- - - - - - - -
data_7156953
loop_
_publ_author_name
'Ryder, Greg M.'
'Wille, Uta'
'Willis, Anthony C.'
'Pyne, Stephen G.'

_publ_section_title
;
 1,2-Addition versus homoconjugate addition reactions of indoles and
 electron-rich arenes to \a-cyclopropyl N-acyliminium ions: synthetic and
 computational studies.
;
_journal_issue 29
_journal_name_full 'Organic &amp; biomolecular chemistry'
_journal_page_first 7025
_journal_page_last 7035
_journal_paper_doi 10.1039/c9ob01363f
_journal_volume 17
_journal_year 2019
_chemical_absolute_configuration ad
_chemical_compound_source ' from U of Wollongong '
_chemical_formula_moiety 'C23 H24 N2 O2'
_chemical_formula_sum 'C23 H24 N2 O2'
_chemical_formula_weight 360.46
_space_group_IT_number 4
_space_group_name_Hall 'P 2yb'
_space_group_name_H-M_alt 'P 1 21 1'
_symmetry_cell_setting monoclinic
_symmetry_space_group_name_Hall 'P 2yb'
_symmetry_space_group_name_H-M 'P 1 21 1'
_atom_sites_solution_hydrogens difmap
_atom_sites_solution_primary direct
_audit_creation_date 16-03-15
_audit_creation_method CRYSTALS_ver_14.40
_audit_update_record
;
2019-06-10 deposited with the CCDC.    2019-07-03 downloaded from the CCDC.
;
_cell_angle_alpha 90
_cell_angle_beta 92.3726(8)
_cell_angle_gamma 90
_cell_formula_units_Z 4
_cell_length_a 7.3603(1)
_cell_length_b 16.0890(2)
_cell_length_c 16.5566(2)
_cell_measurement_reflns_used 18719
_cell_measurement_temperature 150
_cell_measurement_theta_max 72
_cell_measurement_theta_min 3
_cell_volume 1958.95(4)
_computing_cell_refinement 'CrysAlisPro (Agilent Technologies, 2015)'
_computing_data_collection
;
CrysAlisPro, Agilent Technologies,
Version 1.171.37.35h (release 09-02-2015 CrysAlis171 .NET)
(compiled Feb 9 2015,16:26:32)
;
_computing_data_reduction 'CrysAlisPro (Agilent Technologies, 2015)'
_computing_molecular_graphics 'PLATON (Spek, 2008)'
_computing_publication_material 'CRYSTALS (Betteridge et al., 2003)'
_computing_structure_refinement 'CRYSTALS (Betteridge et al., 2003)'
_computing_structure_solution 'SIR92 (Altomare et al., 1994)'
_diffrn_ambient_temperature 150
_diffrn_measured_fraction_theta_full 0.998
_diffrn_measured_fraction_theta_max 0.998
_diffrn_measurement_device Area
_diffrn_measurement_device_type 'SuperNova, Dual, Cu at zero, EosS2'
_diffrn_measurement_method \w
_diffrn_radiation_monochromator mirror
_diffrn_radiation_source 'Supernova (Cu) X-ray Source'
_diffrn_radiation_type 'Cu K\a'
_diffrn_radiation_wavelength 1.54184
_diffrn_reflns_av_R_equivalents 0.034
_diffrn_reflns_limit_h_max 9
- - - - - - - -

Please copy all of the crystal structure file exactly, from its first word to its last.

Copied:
data_7156953
loop_
_publ_author_name
'Ryder, Greg M.'
'Wille, Uta'
'Willis, Anthony C.'
'Pyne, Stephen G.'

_publ_section_title
;
 1,2-Addition versus homoconjugate addition reactions of indoles and
 electron-rich arenes to \a-cyclopropyl N-acyliminium ions: synthetic and
 computational studies.
;
_journal_issue 29
_journal_name_full 'Organic &amp; biomolecular chemistry'
_journal_page_first 7025
_journal_page_last 7035
_journal_paper_doi 10.1039/c9ob01363f
_journal_volume 17
_journal_year 2019
_chemical_absolute_configuration ad
_chemical_compound_source ' from U of Wollongong '
_chemical_formula_moiety 'C23 H24 N2 O2'
_chemical_formula_sum 'C23 H24 N2 O2'
_chemical_formula_weight 360.46
_space_group_IT_number 4
_space_group_name_Hall 'P 2yb'
_space_group_name_H-M_alt 'P 1 21 1'
_symmetry_cell_setting monoclinic
_symmetry_space_group_name_Hall 'P 2yb'
_symmetry_space_group_name_H-M 'P 1 21 1'
_atom_sites_solution_hydrogens difmap
_atom_sites_solution_primary direct
_audit_creation_date 16-03-15
_audit_creation_method CRYSTALS_ver_14.40
_audit_update_record
;
2019-06-10 deposited with the CCDC.    2019-07-03 downloaded from the CCDC.
;
_cell_angle_alpha 90
_cell_angle_beta 92.3726(8)
_cell_angle_gamma 90
_cell_formula_units_Z 4
_cell_length_a 7.3603(1)
_cell_length_b 16.0890(2)
_cell_length_c 16.5566(2)
_cell_measurement_reflns_used 18719
_cell_measurement_temperature 150
_cell_measurement_theta_max 72
_cell_measurement_theta_min 3
_cell_volume 1958.95(4)
_computing_cell_refinement 'CrysAlisPro (Agilent Technologies, 2015)'
_computing_data_collection
;
CrysAlisPro, Agilent Technologies,
Version 1.171.37.35h (release 09-02-2015 CrysAlis171 .NET)
(compiled Feb 9 2015,16:26:32)
;
_computing_data_reduction 'CrysAlisPro (Agilent Technologies, 2015)'
_computing_molecular_graphics 'PLATON (Spek, 2008)'
_computing_publication_material 'CRYSTALS (Betteridge et al., 2003)'
_computing_structure_refinement 'CRYSTALS (Betteridge et al., 2003)'
_computing_structure_solution 'SIR92 (Altomare et al., 1994)'
_diffrn_ambient_temperature 150
_diffrn_measured_fraction_theta_full 0.998
_diffrn_measured_fraction_theta_max 0.998
_diffrn_measurement_device Area
_diffrn_measurement_device_type 'SuperNova, Dual, Cu at zero, EosS2'
_diffrn_measurement_method \w
_diffrn_radiation_monochromator mirror
_diffrn_radiation_source 'Supernova (Cu) X-ray Source'
_diffrn_radiation_type 'Cu K\a'
_diffrn_radiation_wavelength 1.54184
_diffrn_reflns_av_R_equivalents 0.034
_diffrn_reflns_limit_h_max 9